Saf : ‘TIFF’ Review – Morality Tested Under Economic Uncertainty
Ali Vatansever's writing is not a flawless one, but the earnest and impartial intentions reflect in the characters he created and used as a vantage point to mirror the socio-economic renaissance leading to human frailty. It surgically addresses the urgent issues on social and moral grounds. And how it impels people to compromise on their ethics & integrity, thus restructuring their character.
The sophomore film of Ali Vatansever ‘Saf’ is a harrowing tale of an idealist man whose morality is threatened by the financial crisis due to socio-political exploitation. Though the film focuses on an indigent young couple struggling to keep themselves afloat while the sprawling neighbourhood of Istanbul is going under a drastic change of urban renewal, ‘Saf’ holds the universal truth about the politically motivated re-establishment of the city leading to the suffering of the common man.
Kamil (Erol Afsin), a young married man, has droopy shoulders and a slouch. Empty eyes looking at the void and a weakening spirit holding on a hope to find a job. He is a benevolent, conscientious and honest. In one of the heartbreaking scenes, which I found to be amusing, Kamil is handed money in exchange for his gratuitous help to repair the broken car in the middle of nowhere. It puzzles Kamil at first, he accepts the money after thinking a while, as he was not prepared for it. But the decaying financial conditions at home and in the country compelled him to sell his gratitude as a service.
Burgeoning Syrian emigration has resulted in a dearth of the jobs, and swingeing struggle to get a job, even at lower wages, has morally corrupted the society and its inhabitant. But the kind behaviour of Kamil doesn’t let go of him that easily. Even when a Syrian man, standing in a queue for a job application ahead of Kamil, is beaten black and blue for stealing Turkish jobs, Kamil confronts the raging crowd and protects him. It is his inherent quality of compassion and kindness later stifles him.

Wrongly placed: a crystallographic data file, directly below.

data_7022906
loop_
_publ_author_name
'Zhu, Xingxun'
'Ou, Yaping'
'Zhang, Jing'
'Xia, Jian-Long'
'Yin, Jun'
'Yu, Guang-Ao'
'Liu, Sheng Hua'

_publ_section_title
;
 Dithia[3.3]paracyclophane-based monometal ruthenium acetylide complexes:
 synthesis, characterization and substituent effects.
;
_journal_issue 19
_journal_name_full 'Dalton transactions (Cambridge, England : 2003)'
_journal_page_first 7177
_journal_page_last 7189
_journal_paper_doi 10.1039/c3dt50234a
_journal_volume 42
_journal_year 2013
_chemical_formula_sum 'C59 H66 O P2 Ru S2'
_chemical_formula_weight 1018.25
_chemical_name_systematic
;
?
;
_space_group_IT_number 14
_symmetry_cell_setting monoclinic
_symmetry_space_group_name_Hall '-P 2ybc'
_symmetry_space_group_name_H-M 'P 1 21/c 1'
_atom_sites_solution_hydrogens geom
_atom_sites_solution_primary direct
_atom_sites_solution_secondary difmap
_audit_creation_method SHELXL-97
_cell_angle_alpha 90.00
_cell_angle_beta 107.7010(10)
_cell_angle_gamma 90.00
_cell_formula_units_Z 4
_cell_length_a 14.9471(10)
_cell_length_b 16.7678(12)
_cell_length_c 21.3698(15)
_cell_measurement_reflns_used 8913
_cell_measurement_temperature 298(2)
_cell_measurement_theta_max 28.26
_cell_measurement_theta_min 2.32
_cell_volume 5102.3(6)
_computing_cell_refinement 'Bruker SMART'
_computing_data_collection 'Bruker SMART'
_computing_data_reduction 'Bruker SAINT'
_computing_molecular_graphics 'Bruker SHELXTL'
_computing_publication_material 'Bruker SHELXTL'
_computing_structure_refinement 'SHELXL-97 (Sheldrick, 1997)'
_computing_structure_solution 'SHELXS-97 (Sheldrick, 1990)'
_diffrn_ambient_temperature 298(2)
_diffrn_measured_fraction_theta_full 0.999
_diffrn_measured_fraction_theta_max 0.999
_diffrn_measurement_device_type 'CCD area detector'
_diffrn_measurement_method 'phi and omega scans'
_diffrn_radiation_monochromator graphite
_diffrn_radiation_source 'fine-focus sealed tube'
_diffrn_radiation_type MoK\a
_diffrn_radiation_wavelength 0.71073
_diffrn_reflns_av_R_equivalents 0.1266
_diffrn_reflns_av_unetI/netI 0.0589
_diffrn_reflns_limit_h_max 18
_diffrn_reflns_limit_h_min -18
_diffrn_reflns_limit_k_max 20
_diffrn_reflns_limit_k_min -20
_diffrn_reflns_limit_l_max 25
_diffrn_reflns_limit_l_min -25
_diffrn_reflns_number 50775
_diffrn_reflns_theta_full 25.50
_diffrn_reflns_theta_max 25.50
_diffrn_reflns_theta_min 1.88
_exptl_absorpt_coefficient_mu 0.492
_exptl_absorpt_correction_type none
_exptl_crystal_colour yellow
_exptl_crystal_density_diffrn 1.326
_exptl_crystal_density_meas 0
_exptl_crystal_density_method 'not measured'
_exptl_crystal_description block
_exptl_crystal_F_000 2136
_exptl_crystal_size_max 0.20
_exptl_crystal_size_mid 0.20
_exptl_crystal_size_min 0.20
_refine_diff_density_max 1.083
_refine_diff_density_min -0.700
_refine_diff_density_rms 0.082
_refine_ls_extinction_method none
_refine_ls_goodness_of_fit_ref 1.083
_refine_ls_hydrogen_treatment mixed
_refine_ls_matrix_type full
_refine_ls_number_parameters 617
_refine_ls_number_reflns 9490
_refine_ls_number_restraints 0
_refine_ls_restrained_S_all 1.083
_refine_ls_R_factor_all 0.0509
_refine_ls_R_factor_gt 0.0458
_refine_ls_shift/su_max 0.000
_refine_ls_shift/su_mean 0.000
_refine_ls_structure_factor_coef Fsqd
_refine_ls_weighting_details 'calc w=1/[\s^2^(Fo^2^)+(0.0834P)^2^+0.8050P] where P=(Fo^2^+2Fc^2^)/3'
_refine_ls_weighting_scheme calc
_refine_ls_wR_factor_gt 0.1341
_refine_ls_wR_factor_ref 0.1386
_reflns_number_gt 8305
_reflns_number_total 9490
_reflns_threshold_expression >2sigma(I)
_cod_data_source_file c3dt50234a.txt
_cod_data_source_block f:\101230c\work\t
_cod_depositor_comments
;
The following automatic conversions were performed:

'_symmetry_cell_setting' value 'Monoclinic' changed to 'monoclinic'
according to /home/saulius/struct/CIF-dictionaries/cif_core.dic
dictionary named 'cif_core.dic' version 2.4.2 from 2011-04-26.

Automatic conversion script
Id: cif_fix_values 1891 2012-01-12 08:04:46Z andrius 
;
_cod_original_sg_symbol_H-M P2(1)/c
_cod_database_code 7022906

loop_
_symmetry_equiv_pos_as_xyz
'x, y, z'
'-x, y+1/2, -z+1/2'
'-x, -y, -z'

It pains him the most when he secretly takes a position of bulldozer driver in Burat Corporation, the very industry encroaching on their Fikirtepe neighbourhood. The fact that he has replaced a Syrian working man, who stays with his family in a deplorable condition in an abandoned deteriorating building that could collapse anytime, torments him with piercing agony.
Kamil’s wife, Remziye (Saadet Isil Aksoy), is buoyant and realist, contrary to her husband. She works as a housekeeper for an affluent household. When Kamil doesn’t receive monetary help from his cousin and Uncle, the desperation dethrones his binding values, that finds Remziye in a distraught state.
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DoP Tudor Vladimir Panduru (prominently known for Graduation) employs deep focus camera technique muting the colours for most of the part to achieve the sense of moral decay in the wake of economic collapse ruining the society and infrastructure. Ali Vatansever’s writing is not a flawless one, but the earnest and impartial intentions reflect in the characters he created and used as a vantage point to mirror the socio-economic renaissance leading to human frailty. It surgically addresses the urgent issues on social and moral grounds. And how it impels people to compromise on their ethics & integrity, thus restructuring their character.